Cuevas would, of course, later go on to write a number of excellent things under her Judith Ivory pseudonym, almost all of which (to varying degrees) would find a place on my keeper shelf. The word that comes to mind is sophisticated. She's just so damned sophisticated. But it's not merely that--it's that she assumes readers are capable of a similar sophistication. There's something very dangerous and wonderful about a book that pays such an extravagant compliment to your intelligence. It's tempting to say that the richness of language and characterization in these books spoiled me for all others; it didn't. But, even still, every time I reread an Ivory, I have to wonder how I'm going to content myself with anything else. The appeal's that visceral. This will be the first in a series of intermittent posts that tries to analyze some of what makes up that appeal.
How about a list? Though I might make minor changes on any given day, depending on what mood I'm in, here's how I generally rank Ivory's books in terms of craft, skill, and delightful idiosyncrasies:
3. Untie My Heart
5. Black Silk
6. Sleeping Beauty
7. The Indiscretion
8. The Proposition
(Note: I haven't read Angel in a Red Dress. I'll get around to it someday but, for now, it's nice to know that there's one Ivory out there still waiting for me.)
In thinking about Ivory as a stylist, I'll be focusing mainly on Bliss, Dance, and Black Silk--in part because these are the novels I happen to have at hand. A few introductory words about the former two: one thing I love about Bliss and Dance is that they feature a historical setting that doesn't often make its way into romance. I adore unusual historicals, especially those in which the background feels like an organic part of the story rather than token exoticism. While France in the first decades of the twentieth century doesn't seem particularly radical at first blush--it's still Europe, after all--it's definitely an underutilized setting in Historicals. But Ivory doesn't merely transplant generic characters and issues into an unusual landscape. It's paramount to both Bliss and Dance that plot and character derive from the unique confluence of culture, technology, and history specific to France in the early twentieth century. Freud, Marx, the Lumière brothers, modernist sculpture and painting, feminism, economics, law--all these features of the cultural landscape become a part of Ivory's worldbuilding without ever overwhelming us with detail. When they enter the story directly, these discourses of ideas are never impersonal fireworks displays of erudition, given to us in a cold, impersonal narrative voice. Instead, they are pressing issues for the characters themselves as they work out their relationships to each other and to the world...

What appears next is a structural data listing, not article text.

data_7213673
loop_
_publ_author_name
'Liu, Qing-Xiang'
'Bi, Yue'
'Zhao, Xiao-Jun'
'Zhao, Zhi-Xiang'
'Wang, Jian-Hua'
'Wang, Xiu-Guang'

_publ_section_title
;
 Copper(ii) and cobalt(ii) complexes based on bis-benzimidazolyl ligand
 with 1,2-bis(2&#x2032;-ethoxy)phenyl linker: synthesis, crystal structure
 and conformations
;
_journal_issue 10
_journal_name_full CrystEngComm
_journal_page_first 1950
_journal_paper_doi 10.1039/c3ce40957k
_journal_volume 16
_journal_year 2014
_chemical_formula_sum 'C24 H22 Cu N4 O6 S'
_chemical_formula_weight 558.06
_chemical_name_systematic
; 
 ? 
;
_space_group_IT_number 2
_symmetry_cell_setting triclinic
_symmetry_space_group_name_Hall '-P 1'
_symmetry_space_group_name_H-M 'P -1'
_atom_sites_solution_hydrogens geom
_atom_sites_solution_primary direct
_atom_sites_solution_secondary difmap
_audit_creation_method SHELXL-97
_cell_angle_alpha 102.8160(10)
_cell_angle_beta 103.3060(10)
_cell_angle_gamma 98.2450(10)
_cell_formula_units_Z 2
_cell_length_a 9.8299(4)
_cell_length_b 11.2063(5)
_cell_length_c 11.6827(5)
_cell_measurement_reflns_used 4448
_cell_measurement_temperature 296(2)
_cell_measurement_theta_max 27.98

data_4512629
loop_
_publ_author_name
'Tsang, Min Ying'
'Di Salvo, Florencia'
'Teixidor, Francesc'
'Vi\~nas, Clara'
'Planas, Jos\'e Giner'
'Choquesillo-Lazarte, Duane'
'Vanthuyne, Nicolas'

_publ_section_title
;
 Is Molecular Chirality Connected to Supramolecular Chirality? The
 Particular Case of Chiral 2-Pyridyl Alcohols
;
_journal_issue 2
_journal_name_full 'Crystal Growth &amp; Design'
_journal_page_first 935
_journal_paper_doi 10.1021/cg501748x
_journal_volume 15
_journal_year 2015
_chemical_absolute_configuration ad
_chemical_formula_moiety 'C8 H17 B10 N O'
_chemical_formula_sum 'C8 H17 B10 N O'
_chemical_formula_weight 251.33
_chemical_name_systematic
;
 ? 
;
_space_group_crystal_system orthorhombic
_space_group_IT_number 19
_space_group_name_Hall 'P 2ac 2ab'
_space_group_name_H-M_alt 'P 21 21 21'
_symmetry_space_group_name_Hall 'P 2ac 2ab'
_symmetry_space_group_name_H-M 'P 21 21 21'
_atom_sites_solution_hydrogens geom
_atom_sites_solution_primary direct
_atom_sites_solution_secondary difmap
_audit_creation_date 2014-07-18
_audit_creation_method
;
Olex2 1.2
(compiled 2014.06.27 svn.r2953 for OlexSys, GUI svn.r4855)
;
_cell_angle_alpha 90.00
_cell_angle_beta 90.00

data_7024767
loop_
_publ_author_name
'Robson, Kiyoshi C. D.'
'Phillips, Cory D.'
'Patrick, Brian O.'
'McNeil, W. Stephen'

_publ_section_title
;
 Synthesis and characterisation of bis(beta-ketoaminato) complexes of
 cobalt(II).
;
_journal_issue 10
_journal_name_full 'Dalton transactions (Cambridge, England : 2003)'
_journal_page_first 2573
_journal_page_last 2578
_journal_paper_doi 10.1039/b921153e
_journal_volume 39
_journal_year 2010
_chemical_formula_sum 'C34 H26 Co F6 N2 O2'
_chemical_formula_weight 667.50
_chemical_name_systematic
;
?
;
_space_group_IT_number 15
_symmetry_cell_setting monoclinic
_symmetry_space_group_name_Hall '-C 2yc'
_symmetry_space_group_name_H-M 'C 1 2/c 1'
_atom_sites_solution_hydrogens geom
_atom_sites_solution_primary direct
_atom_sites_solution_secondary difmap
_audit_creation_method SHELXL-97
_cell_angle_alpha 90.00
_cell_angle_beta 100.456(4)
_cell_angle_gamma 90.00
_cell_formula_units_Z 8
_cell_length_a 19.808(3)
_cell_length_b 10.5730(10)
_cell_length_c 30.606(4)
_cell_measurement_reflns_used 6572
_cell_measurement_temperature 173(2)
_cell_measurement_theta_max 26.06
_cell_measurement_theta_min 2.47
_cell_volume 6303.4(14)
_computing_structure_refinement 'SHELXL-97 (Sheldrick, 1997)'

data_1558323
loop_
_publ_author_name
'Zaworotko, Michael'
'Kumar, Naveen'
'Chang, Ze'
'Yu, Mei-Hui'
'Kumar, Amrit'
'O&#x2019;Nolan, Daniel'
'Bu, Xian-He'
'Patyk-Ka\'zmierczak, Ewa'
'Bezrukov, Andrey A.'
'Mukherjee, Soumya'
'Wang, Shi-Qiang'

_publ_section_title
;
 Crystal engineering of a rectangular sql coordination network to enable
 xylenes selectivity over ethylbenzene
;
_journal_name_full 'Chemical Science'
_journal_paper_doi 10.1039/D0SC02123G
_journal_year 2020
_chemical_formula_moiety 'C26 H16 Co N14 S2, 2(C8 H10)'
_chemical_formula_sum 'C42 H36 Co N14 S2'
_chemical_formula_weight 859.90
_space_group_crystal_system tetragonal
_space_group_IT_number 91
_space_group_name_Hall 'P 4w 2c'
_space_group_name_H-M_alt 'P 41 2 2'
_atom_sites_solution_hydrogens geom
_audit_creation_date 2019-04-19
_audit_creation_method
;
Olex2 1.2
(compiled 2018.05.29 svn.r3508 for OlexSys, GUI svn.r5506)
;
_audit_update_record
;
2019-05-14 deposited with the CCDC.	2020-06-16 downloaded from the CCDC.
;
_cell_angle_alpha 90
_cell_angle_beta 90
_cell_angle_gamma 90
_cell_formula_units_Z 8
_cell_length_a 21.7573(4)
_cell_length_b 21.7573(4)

To be continued.